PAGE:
The tax on share buybacks, a misguided way to encourage investment

Share buybacks have gained a bad reputation in recent years as policymakers have blamed them for a range of economic ills, ranging from encouraging focus on short-term profits to cutting back on investment. Now Senators Ron Wyden (D-OR) and Sherrod Brown (D-OH) have targeted buybacks for a 2% excise tax in the reconciliation file. But research shows that the shared view of share buybacks is wrong and that taxing them would not be the right policy solution to encourage long-term investment or raise wages.

Share buybacks are a way for companies to restore value to shareholders; they occur when companies buy back outstanding shares of their own stock from existing shareholders. Under current law, a shareholder who resells their shares is taxed on any resulting capital gain, and to the extent that repurchases increase the share price over time, the remaining shareholders would have to pay tax on the shares. capital gains on any increase in value on the sale of their shares. Wyden-Brown’s proposal would be in addition to these current legal taxes.

Wyden and Brown echo two common arguments against buyouts: 1) that they reduce reinvestment in companies and employees, and 2) that they create distortions, such as short-term sugar highs that push up share prices to enrich existing shareholders to the detriment of long-term value. Economist Alex Edams reviews both claims and prove that they are not true:

What about the long-term effects of redemptions? A seminal article found that companies that buy back shares subsequently outperform their peers by 12.1% over the next four years. This result is surprisingly robust – when it applied to American companies in the 1980s, a study published this year [2019] surveyed 31 other countries and found that the results were valid in most of them, including the UK. This evidence contradicts “high sugar” concerns, but is conveniently ignored in claims that buyouts destroy long-term value …

Other studies show that buyouts occur when growth opportunities are low and when companies have excess capital. So companies first make investment decisions and buy back stocks with the excess cash, rather than buying back stocks first and investing only with the leftovers.

In 2019, with PwC, Edams conducted a study to examine how UK companies used share buybacks over a 10-year period:

Perhaps the most striking result is that in the 10 years studied, no company in the FTSE 350 has successfully used share buybacks to achieve EPS. [earnings per share] target. Specifically, no company has exceeded its EPS target, which would have been lower if it had not repurchased shares. Additionally, companies that fell above their EPS target repurchased fewer shares than those that fell below, which is inconsistent with fears of meeting the target through buybacks. .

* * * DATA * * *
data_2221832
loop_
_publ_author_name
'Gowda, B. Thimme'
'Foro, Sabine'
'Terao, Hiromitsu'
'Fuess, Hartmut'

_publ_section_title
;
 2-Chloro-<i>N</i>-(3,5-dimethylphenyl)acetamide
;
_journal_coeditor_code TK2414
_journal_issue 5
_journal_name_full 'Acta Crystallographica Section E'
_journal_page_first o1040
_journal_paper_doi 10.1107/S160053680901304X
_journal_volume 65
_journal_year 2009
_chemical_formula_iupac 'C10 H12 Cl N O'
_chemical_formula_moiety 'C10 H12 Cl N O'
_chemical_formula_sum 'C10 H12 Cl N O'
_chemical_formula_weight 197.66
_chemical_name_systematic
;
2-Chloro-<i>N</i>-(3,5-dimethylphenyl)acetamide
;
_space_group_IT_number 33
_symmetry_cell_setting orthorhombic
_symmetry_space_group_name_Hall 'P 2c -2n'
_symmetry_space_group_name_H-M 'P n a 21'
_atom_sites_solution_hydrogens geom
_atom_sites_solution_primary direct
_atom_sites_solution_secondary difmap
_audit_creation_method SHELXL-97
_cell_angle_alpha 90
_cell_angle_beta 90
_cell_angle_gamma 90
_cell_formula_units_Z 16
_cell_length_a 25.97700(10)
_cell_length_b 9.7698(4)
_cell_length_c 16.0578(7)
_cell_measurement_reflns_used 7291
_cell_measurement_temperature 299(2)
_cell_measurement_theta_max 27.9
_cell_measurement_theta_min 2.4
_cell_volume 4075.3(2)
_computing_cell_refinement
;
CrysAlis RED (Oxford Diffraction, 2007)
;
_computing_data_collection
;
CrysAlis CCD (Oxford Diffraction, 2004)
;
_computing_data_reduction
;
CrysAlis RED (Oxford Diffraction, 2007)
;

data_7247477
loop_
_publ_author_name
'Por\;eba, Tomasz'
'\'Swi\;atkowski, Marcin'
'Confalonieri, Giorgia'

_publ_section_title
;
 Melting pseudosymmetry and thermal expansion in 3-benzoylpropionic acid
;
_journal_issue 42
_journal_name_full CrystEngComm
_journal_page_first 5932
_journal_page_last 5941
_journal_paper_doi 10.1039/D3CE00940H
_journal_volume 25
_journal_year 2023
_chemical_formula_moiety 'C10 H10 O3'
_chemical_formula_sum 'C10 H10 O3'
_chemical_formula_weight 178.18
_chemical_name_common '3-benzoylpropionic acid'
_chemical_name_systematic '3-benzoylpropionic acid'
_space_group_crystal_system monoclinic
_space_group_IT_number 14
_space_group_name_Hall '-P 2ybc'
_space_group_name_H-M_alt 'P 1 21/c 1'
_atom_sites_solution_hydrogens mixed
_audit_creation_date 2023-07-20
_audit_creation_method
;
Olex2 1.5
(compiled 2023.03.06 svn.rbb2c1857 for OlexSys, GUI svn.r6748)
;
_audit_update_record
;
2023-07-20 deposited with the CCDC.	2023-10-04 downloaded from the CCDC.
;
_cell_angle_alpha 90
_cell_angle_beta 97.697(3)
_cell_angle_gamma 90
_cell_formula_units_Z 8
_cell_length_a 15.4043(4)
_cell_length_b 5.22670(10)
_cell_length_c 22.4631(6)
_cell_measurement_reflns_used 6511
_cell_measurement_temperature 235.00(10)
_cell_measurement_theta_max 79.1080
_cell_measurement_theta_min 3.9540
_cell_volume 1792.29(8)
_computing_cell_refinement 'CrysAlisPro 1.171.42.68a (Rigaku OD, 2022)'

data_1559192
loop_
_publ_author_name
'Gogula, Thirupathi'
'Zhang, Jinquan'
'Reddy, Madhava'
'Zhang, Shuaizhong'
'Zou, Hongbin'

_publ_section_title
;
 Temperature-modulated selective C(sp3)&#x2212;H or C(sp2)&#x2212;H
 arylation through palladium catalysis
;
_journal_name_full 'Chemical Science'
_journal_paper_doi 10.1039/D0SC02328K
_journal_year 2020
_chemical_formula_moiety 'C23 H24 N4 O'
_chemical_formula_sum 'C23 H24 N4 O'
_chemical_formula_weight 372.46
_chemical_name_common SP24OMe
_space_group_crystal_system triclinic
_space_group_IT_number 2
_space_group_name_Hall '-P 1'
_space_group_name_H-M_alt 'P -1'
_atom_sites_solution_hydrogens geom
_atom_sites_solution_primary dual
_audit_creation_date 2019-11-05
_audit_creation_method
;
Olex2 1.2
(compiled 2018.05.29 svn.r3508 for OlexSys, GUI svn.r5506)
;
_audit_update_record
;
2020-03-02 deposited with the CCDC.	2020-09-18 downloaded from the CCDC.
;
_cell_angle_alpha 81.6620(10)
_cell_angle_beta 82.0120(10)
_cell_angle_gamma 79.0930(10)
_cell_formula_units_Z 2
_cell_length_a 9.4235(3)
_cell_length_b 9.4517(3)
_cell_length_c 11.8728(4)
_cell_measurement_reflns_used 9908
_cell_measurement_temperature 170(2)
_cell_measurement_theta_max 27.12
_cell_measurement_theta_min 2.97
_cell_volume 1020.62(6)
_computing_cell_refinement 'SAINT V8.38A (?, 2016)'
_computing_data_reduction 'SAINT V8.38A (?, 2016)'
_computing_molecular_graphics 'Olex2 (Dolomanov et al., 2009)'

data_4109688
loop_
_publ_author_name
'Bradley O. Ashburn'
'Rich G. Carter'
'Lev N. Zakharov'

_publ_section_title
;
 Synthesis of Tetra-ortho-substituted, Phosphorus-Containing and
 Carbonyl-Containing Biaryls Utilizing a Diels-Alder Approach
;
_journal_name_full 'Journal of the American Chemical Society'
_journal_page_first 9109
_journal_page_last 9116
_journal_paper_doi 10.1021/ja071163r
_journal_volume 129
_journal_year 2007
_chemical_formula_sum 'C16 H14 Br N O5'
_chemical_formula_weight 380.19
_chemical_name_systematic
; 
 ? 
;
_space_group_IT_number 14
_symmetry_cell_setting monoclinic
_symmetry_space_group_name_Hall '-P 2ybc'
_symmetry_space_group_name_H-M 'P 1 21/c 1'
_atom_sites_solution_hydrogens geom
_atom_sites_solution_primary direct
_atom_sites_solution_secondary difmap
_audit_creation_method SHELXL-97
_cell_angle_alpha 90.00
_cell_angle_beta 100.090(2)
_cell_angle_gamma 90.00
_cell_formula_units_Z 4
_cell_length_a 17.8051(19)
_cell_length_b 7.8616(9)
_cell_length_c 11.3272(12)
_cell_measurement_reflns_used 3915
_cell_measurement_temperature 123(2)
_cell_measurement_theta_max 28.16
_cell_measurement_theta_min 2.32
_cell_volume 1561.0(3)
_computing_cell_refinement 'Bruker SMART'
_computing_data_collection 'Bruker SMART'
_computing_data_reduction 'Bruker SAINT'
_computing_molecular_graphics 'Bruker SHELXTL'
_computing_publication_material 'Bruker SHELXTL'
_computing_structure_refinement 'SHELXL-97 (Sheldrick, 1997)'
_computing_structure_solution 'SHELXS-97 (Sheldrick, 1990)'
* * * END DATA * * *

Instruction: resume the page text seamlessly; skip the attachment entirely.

The authors found no relationship between share buybacks and investment, inconsistent with concerns that executives would abandon investment projects to fund buybacks. Instead, it seems companies make investment decisions first and only make buybacks if they have cash left.

Wyden and Brown’s proposal would apply a 2% excise tax on the amount companies spend on share buybacks. An excise tax is an inappropriate policy because share buybacks do not create a negative externality that requires an excise tax to be internalized, nor is there an argument for a charge to be incurred. use apply to share repurchases.

When companies have more cash than they can use for their current investment opportunities, they can either keep this excess liquidity or return it to shareholders. A large body of evidence supports the idea that companies generally only consider share buybacks when they have exhausted their investment opportunities and fulfilled their other obligations, that is, it is the residual cash flows that are used for redemptions. In fact, share buybacks can complement capital investments, as they can help reallocate capital from old and established businesses to new and innovative ones.

If lawmakers are really concerned about cases of corporate short-termism, research indicates they should look at root causes, such as executive compensation structure or quarterly earnings reports, not stock buybacks in general. Buyouts do not replace productive investments and do not come at the expense of workers – so they should not be targeted by a tax increase based on these misperceptions.

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